This innovation enables us to realise the dream of truly flexible, transparent electrodes matched to needs of the emerging generation of thin film solar cells, as well as having numerous other potential applications ranging from sensors to low-emissivity glass” explains Dr Hatton from the Department of Chemistry at the University of Warwick.

The work is published in the journal Materials Horizons.

Source: https://warwick.ac.uk/

3D Printed Metamaterials With Super Optical Properties

A team of engineers at Tufts University has developed a series of 3D printed metamaterials with unique microwave or optical properties that go beyond what is possible using conventional optical or electronic materials. The fabrication methods developed by the researchers demonstrate the potential, both present and future, of 3D printing to expand the range of geometric designs and material composites that lead to devices with novel optical properties. In one case, the researchers drew inspiration from the compound eye of a moth to create a hemispherical device that can absorb electromagnetic signals from any direction at selected wavelengths.

The geometry of a moth’s eye provides inspiration for a 3D printed antenna that absorbs specific microwave frequencies from any direction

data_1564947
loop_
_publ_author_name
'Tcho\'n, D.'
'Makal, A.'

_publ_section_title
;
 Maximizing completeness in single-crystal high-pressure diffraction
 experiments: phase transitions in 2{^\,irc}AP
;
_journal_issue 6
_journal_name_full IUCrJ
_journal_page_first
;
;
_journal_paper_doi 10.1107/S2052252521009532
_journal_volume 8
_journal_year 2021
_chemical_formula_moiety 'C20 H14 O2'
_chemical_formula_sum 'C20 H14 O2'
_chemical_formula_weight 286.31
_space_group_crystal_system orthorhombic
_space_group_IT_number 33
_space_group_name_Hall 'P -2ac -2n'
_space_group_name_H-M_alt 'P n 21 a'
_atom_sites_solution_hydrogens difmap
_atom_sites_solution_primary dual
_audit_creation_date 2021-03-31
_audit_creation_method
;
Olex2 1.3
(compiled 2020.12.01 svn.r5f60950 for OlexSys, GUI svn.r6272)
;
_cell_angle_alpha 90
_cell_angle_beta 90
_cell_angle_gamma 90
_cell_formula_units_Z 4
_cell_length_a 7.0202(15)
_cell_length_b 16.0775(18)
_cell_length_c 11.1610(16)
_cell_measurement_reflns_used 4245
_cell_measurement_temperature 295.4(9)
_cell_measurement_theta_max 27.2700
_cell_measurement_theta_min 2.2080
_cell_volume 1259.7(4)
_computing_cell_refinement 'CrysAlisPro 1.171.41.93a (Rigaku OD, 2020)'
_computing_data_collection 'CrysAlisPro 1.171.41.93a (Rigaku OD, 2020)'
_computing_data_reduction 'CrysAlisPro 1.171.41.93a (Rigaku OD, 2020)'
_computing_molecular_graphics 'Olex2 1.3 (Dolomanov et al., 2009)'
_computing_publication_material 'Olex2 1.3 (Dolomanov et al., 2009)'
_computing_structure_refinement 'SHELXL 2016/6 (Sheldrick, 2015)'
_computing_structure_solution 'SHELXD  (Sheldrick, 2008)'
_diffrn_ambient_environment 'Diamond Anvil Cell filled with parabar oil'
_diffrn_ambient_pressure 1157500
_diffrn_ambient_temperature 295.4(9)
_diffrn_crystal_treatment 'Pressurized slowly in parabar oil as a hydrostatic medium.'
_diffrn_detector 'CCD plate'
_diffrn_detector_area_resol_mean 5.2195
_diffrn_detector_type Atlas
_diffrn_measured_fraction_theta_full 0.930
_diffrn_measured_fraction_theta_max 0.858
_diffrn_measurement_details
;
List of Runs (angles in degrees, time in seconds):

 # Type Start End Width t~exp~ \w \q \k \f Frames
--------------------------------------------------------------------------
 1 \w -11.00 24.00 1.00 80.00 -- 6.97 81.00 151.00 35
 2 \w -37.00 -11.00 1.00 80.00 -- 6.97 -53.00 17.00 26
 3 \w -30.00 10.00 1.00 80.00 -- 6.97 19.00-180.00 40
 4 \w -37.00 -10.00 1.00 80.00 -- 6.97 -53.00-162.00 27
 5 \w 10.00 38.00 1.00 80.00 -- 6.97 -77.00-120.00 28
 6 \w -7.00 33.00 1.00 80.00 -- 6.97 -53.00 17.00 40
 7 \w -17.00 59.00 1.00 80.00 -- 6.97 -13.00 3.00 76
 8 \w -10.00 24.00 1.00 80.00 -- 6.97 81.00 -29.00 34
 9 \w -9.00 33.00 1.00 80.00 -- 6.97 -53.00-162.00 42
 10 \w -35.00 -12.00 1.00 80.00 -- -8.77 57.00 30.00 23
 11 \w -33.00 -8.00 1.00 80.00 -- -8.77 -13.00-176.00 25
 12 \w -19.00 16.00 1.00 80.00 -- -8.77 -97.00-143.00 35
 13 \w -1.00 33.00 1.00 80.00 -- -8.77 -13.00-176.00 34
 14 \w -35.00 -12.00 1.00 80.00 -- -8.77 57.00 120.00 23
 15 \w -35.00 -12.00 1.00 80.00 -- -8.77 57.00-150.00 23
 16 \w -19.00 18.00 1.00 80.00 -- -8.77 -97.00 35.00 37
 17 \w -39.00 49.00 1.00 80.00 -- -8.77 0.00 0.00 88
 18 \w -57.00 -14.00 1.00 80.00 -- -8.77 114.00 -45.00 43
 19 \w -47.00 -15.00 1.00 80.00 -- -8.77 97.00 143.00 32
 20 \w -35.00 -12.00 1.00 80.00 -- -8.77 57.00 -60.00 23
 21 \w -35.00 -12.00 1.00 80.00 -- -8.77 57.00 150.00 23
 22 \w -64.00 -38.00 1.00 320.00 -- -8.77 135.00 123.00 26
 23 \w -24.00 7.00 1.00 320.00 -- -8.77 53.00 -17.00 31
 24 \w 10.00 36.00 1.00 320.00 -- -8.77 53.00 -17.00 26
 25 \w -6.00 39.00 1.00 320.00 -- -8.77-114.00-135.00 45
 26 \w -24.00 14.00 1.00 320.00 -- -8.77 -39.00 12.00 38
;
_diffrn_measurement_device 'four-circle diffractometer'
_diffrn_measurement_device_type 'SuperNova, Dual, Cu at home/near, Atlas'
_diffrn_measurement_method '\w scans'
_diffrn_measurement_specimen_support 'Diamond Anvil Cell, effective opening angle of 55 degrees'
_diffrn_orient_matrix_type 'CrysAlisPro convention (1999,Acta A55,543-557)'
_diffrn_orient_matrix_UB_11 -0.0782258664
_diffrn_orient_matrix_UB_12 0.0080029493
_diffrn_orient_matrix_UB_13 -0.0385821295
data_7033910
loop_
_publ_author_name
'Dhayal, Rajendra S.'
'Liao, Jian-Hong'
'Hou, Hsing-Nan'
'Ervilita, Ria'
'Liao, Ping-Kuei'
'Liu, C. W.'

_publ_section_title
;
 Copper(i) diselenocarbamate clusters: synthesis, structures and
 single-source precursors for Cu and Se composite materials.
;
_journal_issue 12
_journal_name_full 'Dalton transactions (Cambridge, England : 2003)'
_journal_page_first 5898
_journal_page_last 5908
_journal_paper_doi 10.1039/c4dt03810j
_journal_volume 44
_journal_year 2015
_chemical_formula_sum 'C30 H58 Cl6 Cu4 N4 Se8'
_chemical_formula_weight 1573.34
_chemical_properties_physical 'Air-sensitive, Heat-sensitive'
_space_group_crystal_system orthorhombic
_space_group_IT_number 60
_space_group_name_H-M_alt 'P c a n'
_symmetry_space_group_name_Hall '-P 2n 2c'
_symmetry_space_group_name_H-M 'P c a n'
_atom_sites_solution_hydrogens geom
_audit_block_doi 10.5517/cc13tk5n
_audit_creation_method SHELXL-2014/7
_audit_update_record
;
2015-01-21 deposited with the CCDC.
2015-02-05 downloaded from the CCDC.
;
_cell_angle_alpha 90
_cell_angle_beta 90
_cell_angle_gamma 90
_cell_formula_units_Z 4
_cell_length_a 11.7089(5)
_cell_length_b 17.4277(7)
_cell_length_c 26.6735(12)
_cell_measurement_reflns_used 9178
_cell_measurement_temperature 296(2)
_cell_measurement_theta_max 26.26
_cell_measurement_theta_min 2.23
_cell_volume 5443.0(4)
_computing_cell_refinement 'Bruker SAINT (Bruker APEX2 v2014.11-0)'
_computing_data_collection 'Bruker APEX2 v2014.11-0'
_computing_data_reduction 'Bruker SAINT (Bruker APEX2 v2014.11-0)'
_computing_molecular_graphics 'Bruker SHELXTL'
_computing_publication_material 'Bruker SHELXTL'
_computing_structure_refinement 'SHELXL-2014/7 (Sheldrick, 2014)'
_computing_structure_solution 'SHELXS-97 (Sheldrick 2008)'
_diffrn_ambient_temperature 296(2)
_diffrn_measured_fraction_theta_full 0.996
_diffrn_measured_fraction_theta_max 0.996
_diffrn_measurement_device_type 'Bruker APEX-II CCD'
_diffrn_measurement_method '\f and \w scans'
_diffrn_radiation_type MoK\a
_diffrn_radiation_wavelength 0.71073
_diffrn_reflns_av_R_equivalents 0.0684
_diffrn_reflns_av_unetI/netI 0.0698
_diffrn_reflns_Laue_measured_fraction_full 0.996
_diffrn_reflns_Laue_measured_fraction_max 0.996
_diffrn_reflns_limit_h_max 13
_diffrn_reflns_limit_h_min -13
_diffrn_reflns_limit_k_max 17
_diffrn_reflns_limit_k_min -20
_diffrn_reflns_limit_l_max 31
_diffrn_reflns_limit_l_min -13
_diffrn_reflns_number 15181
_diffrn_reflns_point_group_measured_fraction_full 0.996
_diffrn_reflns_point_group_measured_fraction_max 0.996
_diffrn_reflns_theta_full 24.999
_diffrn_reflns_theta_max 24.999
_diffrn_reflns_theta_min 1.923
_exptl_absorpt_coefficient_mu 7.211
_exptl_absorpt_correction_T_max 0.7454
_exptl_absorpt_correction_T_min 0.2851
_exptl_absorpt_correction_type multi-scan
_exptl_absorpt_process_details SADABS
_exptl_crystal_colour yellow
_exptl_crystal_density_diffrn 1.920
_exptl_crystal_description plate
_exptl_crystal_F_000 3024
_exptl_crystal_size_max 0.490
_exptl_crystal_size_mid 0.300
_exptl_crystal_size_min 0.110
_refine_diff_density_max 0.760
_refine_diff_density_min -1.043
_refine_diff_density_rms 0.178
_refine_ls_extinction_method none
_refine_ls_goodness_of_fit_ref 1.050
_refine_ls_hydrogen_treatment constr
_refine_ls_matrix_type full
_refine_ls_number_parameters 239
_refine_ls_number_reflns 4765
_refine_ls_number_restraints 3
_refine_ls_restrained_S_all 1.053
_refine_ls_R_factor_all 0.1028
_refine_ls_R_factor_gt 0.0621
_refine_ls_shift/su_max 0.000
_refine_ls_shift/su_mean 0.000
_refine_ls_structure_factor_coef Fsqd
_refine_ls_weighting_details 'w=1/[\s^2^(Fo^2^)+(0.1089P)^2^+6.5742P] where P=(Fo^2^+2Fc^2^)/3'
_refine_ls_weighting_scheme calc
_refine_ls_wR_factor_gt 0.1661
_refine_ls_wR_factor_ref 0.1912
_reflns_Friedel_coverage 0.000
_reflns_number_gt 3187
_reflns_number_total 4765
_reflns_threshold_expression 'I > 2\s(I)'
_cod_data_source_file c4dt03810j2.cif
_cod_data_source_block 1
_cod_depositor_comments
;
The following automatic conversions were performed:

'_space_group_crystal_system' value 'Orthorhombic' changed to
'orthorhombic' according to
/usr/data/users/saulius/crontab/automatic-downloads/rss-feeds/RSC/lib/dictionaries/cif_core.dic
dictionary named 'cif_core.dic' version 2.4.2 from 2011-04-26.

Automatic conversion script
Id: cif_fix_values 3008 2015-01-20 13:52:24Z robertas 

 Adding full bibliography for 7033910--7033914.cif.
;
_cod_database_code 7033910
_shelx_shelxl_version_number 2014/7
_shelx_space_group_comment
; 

Metamaterials extend the capabilities of conventional materials in devices by making use of geometric features arranged in repeating patterns at scales smaller than the wavelengths of energy being detected or influenced. New developments in 3D printing technology are making it possible to create many more shapes and patterns of metamaterials, and at ever smaller scales. In the study, researchers at the Nano Lab at Tufts describe a hybrid fabrication approach using 3D printing, metal coating and etching to create metamaterials with complex geometries and novel functionalities for wavelengths in the microwave range. For example, they created an array of tiny mushroom shaped structures, each holding a small patterned metal resonator at the top of a stalk. This particular arrangement permits microwaves of specific frequencies to be absorbed, depending on the chosen geometry of the “mushrooms” and their spacing. Use of such metamaterials could be valuable in applications such as sensors in medical diagnosis and as antennas in telecommunications or detectors in imaging applications.